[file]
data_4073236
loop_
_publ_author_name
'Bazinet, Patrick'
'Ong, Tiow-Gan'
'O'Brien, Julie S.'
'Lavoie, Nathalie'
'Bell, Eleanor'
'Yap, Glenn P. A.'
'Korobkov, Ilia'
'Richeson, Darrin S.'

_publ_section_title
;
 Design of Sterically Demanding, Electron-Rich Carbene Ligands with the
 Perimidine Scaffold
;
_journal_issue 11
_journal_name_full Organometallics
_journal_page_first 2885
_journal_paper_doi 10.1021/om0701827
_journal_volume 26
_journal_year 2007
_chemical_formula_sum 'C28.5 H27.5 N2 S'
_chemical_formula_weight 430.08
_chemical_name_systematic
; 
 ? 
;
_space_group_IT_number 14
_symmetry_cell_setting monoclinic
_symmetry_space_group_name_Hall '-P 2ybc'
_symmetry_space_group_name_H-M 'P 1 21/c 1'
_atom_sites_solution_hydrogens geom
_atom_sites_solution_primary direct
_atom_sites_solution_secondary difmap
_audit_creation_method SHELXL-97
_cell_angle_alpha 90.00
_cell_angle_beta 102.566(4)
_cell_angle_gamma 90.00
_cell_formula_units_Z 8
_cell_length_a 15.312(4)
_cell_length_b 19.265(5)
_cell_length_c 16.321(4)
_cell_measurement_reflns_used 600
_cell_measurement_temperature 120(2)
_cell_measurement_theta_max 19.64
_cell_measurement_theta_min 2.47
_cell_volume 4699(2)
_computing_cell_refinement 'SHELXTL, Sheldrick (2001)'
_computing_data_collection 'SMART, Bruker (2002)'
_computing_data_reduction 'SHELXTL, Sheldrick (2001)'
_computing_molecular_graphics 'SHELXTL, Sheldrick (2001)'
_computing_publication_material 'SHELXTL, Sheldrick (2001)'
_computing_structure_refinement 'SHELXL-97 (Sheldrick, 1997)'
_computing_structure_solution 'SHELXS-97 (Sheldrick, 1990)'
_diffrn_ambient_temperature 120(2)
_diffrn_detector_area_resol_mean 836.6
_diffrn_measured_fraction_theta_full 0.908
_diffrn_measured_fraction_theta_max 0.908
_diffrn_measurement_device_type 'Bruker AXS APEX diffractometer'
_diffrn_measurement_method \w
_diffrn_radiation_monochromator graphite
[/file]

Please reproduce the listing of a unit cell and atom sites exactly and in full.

data_4073236
loop_
_publ_author_name
'Bazinet, Patrick'
'Ong, Tiow-Gan'
'O'Brien, Julie S.'
'Lavoie, Nathalie'
'Bell, Eleanor'
'Yap, Glenn P. A.'
'Korobkov, Ilia'
'Richeson, Darrin S.'

_publ_section_title
;
 Design of Sterically Demanding, Electron-Rich Carbene Ligands with the
 Perimidine Scaffold
;
_journal_issue 11
_journal_name_full Organometallics
_journal_page_first 2885
_journal_paper_doi 10.1021/om0701827
_journal_volume 26
_journal_year 2007
_chemical_formula_sum 'C28.5 H27.5 N2 S'
_chemical_formula_weight 430.08
_chemical_name_systematic
; 
 ? 
;
_space_group_IT_number 14
_symmetry_cell_setting monoclinic
_symmetry_space_group_name_Hall '-P 2ybc'
_symmetry_space_group_name_H-M 'P 1 21/c 1'
_atom_sites_solution_hydrogens geom
_atom_sites_solution_primary direct
_atom_sites_solution_secondary difmap
_audit_creation_method SHELXL-97
_cell_angle_alpha 90.00
_cell_angle_beta 102.566(4)
_cell_angle_gamma 90.00
_cell_formula_units_Z 8
_cell_length_a 15.312(4)
_cell_length_b 19.265(5)
_cell_length_c 16.321(4)
_cell_measurement_reflns_used 600
_cell_measurement_temperature 120(2)
_cell_measurement_theta_max 19.64
_cell_measurement_theta_min 2.47
_cell_volume 4699(2)
_computing_cell_refinement 'SHELXTL, Sheldrick (2001)'
_computing_data_collection 'SMART, Bruker (2002)'
_computing_data_reduction 'SHELXTL, Sheldrick (2001)'
_computing_molecular_graphics 'SHELXTL, Sheldrick (2001)'
_computing_publication_material 'SHELXTL, Sheldrick (2001)'
_computing_structure_refinement 'SHELXL-97 (Sheldrick, 1997)'
_computing_structure_solution 'SHELXS-97 (Sheldrick, 1990)'
_diffrn_ambient_temperature 120(2)
_diffrn_detector_area_resol_mean 836.6
_diffrn_measured_fraction_theta_full 0.908
_diffrn_measured_fraction_theta_max 0.908
_diffrn_measurement_device_type 'Bruker AXS APEX diffractometer'
_diffrn_measurement_method \w
_diffrn_radiation_monochromator graphite